On the more specific subject of immunity, a perfect example is that of night or shift workers. We observe that the latter have a more fragile immune system, a higher risk of inflammatory bowel disease, developing bacterial infections, and various problems linked to the immune system. [5] Work has also tested this effect on animals, in which it is observed that a shift in day-night cycles leads to a weakening of the immune system and an increase in mortality from infection. [6]

A Sleep Debt That Comes at A High Price

The impact on our ability to defend ourselves against infections is even more significant if sleep time is reduced. To illustrate this, Brazilian researchers carried out a study on mice contaminated by malaria (malaria), a disease caused by a parasite. The researchers deprived one group of sleep for 72 hours and let another group usually sleep. At the end of these three days, they infected all the mice with the parasite and then observed their survival rate. The effect was quite radical: 18 days after infection, all the mice deprived of sleep had died, while 90% of those that had maintained normal sleep had survived! [7]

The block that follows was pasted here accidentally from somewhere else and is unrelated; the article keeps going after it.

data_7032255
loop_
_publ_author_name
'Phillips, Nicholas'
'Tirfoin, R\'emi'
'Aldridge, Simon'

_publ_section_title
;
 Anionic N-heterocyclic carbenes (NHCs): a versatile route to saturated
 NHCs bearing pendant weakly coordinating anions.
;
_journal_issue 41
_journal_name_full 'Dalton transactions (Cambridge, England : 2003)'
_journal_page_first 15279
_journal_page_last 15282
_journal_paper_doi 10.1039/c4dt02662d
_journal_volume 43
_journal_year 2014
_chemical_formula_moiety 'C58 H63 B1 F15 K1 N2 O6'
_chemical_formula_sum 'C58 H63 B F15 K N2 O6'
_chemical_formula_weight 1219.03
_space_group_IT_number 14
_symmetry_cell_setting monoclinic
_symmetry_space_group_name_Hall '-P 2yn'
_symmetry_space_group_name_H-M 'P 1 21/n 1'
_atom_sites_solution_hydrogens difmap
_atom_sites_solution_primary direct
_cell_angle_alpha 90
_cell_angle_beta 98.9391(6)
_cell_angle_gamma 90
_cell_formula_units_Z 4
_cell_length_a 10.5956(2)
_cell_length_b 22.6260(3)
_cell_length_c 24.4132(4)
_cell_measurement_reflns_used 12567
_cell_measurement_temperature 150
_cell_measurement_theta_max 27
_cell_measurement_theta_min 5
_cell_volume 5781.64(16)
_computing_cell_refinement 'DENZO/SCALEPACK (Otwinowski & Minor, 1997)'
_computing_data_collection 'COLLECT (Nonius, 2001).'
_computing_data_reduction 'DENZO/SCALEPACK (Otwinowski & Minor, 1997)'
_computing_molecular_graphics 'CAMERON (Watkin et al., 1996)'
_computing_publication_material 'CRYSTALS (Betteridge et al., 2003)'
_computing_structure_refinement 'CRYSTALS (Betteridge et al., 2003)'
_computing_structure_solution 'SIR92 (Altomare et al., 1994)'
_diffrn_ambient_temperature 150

Having a significant “sleep debt” when we encounter an infection leads to poorer immune system performance, which will less effectively neutralize it. The virus or parasite will multiply much more quickly in the first days following infection. The ability of the infection to spread more or less rapidly in the very first days determines the final survival rate.

A Valuable Ally for Prevention

Sleep is fundamental in the face of infections for our innate immune system, prevention, and acquired immune system, particularly in the event of vaccination. This is what a 2002 study showed about the effects of lack of sleep on the effectiveness of the seasonal flu vaccine. Healthy young men were divided into two groups. The first slept usually during the two weeks of the experiment, and the second slept only 4 hours per night the week before their vaccination, then could sleep much more the following week to compensate for this lack of sleep.

Despite these longer nights post-vaccination, the men in the second group produced 50% fewer antibodies than those who maintained their average sleep time throughout the study. The antibody deficiency has not been made up, again showing the need not to be sleep-deprived when exposed to an infection or a vaccine in this specific case. [8]